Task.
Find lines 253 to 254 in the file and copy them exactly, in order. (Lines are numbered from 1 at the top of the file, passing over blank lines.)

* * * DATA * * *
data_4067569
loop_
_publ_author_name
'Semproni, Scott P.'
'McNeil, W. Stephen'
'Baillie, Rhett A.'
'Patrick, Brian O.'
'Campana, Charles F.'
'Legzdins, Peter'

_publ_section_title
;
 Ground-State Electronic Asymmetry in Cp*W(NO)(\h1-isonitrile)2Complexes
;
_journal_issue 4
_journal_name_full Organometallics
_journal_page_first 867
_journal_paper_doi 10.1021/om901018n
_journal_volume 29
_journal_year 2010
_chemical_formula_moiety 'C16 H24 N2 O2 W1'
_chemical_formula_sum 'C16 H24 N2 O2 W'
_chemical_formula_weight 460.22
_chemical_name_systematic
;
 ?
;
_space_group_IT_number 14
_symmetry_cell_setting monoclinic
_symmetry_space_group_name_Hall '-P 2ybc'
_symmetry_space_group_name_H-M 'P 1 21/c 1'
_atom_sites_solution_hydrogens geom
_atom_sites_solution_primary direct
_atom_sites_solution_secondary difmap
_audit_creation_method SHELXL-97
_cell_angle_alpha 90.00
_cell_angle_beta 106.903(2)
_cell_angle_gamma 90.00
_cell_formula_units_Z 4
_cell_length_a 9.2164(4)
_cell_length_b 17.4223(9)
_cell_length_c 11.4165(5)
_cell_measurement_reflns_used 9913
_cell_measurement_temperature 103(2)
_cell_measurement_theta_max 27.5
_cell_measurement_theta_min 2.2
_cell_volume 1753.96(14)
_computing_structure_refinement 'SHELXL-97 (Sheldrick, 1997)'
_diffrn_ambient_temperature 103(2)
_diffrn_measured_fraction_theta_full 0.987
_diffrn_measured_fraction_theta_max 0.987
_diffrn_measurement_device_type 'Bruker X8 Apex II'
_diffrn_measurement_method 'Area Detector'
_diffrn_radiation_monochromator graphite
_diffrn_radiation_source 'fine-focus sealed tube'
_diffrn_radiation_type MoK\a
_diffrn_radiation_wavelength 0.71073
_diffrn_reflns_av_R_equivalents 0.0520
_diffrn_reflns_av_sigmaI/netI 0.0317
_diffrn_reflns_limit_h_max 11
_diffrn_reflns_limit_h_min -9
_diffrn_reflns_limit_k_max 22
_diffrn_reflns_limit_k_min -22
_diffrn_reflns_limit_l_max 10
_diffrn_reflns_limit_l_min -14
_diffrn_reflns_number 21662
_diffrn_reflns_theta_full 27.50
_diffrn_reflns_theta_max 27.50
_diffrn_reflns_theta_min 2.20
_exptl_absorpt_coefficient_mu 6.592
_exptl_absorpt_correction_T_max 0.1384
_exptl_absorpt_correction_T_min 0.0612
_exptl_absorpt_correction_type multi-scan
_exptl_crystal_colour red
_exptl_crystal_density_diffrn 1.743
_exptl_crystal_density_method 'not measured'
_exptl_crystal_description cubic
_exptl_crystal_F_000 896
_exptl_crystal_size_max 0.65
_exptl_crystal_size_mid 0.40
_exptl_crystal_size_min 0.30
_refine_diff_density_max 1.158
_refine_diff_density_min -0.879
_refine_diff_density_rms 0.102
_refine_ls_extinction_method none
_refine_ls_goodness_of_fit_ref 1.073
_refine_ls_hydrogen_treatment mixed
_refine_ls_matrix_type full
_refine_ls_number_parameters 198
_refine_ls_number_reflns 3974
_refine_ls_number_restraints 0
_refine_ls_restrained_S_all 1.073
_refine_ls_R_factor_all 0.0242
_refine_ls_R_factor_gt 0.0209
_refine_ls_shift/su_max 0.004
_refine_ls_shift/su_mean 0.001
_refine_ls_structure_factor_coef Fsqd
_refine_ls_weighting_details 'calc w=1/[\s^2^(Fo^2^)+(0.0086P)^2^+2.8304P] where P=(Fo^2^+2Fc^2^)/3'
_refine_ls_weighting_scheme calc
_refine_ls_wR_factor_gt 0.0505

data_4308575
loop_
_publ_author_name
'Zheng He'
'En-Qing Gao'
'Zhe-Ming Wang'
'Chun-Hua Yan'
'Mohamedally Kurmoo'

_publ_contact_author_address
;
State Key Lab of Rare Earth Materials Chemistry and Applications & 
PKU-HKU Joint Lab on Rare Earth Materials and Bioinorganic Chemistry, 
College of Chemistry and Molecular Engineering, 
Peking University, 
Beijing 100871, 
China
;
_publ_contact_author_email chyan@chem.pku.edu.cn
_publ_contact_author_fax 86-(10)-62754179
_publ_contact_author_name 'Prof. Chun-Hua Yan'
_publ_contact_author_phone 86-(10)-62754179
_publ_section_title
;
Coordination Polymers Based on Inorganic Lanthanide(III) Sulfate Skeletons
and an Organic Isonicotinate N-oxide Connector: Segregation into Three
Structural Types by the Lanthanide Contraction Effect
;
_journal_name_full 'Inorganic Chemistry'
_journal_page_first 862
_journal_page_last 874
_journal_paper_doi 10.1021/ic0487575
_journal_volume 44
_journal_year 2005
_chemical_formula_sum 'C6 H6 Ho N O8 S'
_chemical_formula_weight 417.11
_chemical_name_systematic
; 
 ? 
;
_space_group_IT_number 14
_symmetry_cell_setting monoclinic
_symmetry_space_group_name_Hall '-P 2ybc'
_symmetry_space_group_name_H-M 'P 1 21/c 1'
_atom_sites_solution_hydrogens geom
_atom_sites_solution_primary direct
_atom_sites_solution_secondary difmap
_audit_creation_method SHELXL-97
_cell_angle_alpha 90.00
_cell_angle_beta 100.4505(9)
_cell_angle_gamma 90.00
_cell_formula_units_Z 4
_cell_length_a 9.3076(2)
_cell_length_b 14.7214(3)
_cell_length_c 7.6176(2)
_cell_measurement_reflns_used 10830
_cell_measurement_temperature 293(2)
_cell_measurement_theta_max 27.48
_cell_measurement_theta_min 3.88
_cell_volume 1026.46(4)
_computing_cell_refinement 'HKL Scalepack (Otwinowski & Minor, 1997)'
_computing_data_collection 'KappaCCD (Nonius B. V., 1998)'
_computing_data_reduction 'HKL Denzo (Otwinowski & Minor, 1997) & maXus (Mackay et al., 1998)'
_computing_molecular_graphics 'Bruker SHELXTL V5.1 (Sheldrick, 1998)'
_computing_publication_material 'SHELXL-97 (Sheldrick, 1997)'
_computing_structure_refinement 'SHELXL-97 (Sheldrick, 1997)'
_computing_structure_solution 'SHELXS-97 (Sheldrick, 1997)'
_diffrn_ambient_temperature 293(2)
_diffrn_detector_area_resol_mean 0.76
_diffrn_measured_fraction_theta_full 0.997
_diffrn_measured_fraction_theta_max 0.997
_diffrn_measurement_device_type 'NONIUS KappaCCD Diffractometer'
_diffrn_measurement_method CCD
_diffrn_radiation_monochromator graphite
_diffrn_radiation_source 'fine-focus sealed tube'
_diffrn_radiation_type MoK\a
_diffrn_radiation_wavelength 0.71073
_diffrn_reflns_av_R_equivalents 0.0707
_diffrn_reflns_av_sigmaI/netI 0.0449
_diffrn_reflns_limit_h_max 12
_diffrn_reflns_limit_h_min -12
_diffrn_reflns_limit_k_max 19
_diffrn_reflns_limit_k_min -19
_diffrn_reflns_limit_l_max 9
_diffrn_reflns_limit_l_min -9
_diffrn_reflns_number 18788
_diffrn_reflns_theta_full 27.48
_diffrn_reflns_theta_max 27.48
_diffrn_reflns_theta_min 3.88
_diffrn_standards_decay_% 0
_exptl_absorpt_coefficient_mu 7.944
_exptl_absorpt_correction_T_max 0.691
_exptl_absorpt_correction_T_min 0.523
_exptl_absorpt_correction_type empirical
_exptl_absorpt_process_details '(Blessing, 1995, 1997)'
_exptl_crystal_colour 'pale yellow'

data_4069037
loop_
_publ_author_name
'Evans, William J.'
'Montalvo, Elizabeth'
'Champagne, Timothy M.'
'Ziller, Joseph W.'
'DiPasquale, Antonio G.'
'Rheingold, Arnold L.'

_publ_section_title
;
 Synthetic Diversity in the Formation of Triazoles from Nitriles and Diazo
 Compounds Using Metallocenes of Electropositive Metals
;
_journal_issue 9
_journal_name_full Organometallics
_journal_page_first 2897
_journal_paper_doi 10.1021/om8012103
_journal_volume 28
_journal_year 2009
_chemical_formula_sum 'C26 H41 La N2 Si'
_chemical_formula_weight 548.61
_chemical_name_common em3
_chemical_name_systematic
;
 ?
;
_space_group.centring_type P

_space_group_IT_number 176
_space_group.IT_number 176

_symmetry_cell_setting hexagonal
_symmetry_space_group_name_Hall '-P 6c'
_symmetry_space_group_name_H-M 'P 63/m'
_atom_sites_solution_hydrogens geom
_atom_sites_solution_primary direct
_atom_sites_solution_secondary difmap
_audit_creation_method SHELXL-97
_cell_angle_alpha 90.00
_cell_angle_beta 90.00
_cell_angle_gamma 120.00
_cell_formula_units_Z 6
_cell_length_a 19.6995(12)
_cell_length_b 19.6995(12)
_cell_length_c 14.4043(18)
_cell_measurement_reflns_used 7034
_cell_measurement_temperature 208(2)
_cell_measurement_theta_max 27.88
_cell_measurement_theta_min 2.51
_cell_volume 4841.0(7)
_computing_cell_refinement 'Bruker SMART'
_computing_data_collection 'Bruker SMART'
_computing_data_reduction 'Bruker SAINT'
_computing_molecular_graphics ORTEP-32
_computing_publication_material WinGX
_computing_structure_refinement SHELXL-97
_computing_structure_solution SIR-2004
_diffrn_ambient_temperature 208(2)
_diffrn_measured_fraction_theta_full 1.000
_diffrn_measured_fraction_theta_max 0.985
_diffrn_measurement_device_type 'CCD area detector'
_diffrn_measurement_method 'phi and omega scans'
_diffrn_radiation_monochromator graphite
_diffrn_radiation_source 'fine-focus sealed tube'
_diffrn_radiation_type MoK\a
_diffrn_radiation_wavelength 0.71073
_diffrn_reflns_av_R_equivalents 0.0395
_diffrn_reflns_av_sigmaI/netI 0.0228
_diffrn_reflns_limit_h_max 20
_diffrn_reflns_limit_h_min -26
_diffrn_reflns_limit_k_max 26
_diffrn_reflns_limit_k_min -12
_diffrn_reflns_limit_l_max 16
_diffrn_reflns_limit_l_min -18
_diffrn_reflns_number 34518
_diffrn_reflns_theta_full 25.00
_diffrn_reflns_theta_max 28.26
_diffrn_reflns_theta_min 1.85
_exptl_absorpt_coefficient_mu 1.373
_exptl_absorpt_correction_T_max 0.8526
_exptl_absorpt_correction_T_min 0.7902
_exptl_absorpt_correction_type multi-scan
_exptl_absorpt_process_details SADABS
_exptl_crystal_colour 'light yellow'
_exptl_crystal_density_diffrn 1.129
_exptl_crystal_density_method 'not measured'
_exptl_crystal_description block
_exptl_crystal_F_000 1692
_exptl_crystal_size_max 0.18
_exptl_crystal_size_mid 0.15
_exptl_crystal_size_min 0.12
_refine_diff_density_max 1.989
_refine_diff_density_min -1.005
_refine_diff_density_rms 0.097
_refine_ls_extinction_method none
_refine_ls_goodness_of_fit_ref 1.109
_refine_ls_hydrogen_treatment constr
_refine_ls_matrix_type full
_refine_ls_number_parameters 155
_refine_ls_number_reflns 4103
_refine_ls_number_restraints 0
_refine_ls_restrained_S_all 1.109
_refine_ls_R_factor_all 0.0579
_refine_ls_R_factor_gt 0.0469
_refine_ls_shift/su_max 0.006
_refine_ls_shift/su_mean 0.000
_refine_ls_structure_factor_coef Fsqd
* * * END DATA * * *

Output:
_diffrn_measured_fraction_theta_max 0.985
_diffrn_measurement_device_type 'CCD area detector'